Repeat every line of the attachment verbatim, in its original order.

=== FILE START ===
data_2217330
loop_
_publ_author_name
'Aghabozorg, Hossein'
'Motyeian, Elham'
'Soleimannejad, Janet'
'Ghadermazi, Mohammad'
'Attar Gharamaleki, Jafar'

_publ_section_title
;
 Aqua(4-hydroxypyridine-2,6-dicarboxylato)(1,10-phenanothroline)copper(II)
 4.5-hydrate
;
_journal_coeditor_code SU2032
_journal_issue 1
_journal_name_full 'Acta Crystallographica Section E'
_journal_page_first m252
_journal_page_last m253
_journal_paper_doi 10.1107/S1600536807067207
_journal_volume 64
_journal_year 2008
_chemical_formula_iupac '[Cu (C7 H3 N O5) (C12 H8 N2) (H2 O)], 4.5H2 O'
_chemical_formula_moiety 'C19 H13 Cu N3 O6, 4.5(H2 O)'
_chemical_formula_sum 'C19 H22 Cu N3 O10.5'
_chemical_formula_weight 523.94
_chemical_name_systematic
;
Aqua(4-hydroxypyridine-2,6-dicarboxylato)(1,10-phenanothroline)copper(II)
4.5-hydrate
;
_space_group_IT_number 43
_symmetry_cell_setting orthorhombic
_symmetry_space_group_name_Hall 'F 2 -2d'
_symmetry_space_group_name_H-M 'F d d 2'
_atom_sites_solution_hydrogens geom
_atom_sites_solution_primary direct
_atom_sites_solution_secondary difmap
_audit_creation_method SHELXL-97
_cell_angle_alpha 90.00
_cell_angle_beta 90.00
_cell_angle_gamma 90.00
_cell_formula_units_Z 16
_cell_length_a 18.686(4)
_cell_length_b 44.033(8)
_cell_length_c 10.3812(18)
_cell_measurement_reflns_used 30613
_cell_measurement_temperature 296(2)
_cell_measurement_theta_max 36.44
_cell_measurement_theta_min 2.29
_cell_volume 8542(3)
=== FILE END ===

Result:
data_2217330
loop_
_publ_author_name
'Aghabozorg, Hossein'
'Motyeian, Elham'
'Soleimannejad, Janet'
'Ghadermazi, Mohammad'
'Attar Gharamaleki, Jafar'

_publ_section_title
;
 Aqua(4-hydroxypyridine-2,6-dicarboxylato)(1,10-phenanothroline)copper(II)
 4.5-hydrate
;
_journal_coeditor_code SU2032
_journal_issue 1
_journal_name_full 'Acta Crystallographica Section E'
_journal_page_first m252
_journal_page_last m253
_journal_paper_doi 10.1107/S1600536807067207
_journal_volume 64
_journal_year 2008
_chemical_formula_iupac '[Cu (C7 H3 N O5) (C12 H8 N2) (H2 O)], 4.5H2 O'
_chemical_formula_moiety 'C19 H13 Cu N3 O6, 4.5(H2 O)'
_chemical_formula_sum 'C19 H22 Cu N3 O10.5'
_chemical_formula_weight 523.94
_chemical_name_systematic
;
Aqua(4-hydroxypyridine-2,6-dicarboxylato)(1,10-phenanothroline)copper(II)
4.5-hydrate
;
_space_group_IT_number 43
_symmetry_cell_setting orthorhombic
_symmetry_space_group_name_Hall 'F 2 -2d'
_symmetry_space_group_name_H-M 'F d d 2'
_atom_sites_solution_hydrogens geom
_atom_sites_solution_primary direct
_atom_sites_solution_secondary difmap
_audit_creation_method SHELXL-97
_cell_angle_alpha 90.00
_cell_angle_beta 90.00
_cell_angle_gamma 90.00
_cell_formula_units_Z 16
_cell_length_a 18.686(4)
_cell_length_b 44.033(8)
_cell_length_c 10.3812(18)
_cell_measurement_reflns_used 30613
_cell_measurement_temperature 296(2)
_cell_measurement_theta_max 36.44
_cell_measurement_theta_min 2.29
_cell_volume 8542(3)